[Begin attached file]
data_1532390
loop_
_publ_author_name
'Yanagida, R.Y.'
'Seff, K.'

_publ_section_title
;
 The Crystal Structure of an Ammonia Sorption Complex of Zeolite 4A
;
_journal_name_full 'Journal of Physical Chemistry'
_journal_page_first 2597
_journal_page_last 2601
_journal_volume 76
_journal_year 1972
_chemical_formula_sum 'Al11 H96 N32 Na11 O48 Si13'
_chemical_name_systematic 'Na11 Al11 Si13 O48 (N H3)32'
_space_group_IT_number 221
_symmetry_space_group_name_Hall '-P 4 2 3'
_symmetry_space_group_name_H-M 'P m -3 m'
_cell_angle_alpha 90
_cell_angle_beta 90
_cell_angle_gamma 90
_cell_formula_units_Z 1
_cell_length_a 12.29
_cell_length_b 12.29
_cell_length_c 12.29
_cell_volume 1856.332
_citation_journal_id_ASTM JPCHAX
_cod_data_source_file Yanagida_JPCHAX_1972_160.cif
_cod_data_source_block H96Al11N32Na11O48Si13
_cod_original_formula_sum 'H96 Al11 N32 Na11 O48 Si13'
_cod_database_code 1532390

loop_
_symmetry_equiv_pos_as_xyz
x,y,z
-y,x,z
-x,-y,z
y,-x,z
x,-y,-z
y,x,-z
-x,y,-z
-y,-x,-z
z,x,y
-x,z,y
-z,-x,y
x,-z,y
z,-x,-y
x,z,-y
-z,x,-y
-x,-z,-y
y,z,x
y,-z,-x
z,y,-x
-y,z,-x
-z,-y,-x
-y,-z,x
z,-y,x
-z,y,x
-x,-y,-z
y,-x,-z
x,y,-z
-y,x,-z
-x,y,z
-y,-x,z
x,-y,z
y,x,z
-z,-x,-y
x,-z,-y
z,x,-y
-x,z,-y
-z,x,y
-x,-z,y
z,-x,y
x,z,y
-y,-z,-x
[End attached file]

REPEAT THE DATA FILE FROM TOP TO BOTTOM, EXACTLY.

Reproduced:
data_1532390
loop_
_publ_author_name
'Yanagida, R.Y.'
'Seff, K.'

_publ_section_title
;
 The Crystal Structure of an Ammonia Sorption Complex of Zeolite 4A
;
_journal_name_full 'Journal of Physical Chemistry'
_journal_page_first 2597
_journal_page_last 2601
_journal_volume 76
_journal_year 1972
_chemical_formula_sum 'Al11 H96 N32 Na11 O48 Si13'
_chemical_name_systematic 'Na11 Al11 Si13 O48 (N H3)32'
_space_group_IT_number 221
_symmetry_space_group_name_Hall '-P 4 2 3'
_symmetry_space_group_name_H-M 'P m -3 m'
_cell_angle_alpha 90
_cell_angle_beta 90
_cell_angle_gamma 90
_cell_formula_units_Z 1
_cell_length_a 12.29
_cell_length_b 12.29
_cell_length_c 12.29
_cell_volume 1856.332
_citation_journal_id_ASTM JPCHAX
_cod_data_source_file Yanagida_JPCHAX_1972_160.cif
_cod_data_source_block H96Al11N32Na11O48Si13
_cod_original_formula_sum 'H96 Al11 N32 Na11 O48 Si13'
_cod_database_code 1532390

loop_
_symmetry_equiv_pos_as_xyz
x,y,z
-y,x,z
-x,-y,z
y,-x,z
x,-y,-z
y,x,-z
-x,y,-z
-y,-x,-z
z,x,y
-x,z,y
-z,-x,y
x,-z,y
z,-x,-y
x,z,-y
-z,x,-y
-x,-z,-y
y,z,x
y,-z,-x
z,y,-x
-y,z,-x
-z,-y,-x
-y,-z,x
z,-y,x
-z,y,x
-x,-y,-z
y,-x,-z
x,y,-z
-y,x,-z
-x,y,z
-y,-x,z
x,-y,z
y,x,z
-z,-x,-y
x,-z,-y
z,x,-y
-x,z,-y
-z,x,y
-x,-z,y
z,-x,y
x,z,y
-y,-z,-x